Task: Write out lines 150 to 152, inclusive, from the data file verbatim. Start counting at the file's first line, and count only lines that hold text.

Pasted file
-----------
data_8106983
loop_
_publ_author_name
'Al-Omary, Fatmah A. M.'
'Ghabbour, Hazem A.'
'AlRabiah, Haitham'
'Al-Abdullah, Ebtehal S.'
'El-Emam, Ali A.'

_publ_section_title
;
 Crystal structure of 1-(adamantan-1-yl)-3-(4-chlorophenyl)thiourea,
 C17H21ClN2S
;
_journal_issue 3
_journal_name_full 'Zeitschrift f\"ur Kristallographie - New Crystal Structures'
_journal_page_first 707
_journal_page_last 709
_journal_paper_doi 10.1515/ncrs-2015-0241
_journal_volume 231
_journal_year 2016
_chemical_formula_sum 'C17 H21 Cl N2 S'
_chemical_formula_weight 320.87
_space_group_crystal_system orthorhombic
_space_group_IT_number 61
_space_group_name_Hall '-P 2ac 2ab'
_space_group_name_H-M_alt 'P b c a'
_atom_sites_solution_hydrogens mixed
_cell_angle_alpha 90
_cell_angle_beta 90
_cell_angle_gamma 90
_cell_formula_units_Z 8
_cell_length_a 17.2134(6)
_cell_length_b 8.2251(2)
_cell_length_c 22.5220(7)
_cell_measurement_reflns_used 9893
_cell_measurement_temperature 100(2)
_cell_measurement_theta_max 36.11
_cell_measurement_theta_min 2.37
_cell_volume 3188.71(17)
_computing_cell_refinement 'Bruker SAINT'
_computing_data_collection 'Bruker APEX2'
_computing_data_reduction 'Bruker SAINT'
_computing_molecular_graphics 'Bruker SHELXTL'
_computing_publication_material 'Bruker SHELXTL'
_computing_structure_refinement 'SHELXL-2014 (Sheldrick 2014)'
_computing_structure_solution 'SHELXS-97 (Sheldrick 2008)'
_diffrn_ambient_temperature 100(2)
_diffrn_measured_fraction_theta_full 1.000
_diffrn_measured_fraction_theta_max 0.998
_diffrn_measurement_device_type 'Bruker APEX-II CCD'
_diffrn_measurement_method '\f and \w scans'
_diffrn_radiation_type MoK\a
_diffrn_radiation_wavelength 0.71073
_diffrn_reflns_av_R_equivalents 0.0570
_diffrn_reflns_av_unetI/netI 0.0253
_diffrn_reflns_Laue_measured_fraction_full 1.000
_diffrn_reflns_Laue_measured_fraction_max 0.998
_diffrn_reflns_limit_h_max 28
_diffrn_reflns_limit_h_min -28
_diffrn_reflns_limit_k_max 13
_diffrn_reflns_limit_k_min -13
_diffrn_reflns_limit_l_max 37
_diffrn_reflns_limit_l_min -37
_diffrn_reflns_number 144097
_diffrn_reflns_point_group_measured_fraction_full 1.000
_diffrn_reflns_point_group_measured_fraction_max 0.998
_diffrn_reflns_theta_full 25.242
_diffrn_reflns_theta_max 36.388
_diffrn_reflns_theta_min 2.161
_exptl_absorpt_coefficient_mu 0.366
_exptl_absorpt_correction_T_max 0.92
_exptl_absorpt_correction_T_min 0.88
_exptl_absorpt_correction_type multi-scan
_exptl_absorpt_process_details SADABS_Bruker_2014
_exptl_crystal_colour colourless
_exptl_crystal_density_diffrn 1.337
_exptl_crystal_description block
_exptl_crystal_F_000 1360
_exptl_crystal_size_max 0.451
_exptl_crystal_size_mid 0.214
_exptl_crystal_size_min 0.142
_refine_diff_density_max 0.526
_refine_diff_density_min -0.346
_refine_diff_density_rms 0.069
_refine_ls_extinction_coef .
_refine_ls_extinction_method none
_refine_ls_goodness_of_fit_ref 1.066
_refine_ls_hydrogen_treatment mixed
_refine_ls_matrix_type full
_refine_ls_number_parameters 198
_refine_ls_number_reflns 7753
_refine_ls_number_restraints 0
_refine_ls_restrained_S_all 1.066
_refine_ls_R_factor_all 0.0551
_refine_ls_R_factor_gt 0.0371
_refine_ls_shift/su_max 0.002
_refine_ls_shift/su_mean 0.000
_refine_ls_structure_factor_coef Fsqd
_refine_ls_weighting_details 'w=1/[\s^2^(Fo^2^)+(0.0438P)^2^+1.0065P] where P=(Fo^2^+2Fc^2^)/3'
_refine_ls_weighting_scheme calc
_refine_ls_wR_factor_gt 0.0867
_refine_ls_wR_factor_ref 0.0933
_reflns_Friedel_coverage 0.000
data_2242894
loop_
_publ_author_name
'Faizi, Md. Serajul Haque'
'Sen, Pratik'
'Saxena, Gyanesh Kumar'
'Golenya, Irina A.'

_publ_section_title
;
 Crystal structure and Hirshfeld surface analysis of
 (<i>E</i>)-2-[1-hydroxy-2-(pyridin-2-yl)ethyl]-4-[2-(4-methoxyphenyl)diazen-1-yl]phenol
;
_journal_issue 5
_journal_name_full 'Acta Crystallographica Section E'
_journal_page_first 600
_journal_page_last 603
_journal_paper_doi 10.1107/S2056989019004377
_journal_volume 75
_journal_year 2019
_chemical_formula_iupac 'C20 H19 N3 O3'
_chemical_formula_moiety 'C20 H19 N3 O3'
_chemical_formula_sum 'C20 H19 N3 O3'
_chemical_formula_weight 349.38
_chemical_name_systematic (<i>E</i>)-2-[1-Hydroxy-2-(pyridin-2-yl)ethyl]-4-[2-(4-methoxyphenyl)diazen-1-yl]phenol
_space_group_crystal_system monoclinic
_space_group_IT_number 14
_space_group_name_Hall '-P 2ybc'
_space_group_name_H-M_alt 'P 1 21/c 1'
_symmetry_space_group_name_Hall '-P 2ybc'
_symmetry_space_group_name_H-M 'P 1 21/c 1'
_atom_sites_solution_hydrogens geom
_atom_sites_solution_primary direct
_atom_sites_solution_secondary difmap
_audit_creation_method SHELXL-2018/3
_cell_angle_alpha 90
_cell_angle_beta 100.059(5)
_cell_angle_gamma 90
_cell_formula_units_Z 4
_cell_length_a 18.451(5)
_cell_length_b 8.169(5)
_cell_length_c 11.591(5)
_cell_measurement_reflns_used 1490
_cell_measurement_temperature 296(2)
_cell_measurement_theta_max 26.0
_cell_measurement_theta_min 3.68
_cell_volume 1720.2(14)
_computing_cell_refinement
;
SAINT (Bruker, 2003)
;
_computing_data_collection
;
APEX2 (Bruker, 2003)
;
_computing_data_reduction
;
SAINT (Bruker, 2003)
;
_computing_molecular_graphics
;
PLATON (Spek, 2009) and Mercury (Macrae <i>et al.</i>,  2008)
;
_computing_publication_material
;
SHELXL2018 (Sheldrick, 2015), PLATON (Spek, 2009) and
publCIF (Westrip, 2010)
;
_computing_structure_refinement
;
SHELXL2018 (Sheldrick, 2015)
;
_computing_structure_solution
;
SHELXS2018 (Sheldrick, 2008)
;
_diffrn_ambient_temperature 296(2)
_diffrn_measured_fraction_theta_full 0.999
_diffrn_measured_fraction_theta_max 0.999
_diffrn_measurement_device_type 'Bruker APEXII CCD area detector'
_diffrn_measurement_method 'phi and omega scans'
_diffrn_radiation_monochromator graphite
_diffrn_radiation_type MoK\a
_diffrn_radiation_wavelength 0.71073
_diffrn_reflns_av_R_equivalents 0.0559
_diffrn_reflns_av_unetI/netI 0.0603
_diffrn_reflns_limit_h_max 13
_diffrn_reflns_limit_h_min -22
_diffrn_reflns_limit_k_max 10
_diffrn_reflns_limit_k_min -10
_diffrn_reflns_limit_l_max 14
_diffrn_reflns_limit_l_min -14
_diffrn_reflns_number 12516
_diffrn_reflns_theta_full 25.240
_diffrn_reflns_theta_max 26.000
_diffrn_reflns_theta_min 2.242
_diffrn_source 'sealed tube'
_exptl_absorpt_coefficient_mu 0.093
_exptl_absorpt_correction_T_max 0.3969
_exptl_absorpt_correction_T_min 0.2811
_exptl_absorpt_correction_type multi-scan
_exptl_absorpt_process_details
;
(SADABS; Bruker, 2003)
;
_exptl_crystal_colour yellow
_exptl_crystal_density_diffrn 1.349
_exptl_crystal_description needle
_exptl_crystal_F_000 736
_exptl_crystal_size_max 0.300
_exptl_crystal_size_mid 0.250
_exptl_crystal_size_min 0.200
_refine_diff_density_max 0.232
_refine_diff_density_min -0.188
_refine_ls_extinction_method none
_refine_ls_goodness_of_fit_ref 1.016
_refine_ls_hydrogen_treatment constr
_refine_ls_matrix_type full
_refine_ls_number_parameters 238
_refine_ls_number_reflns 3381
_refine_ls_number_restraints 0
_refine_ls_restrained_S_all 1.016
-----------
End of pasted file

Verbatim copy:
_computing_cell_refinement
;
SAINT (Bruker, 2003)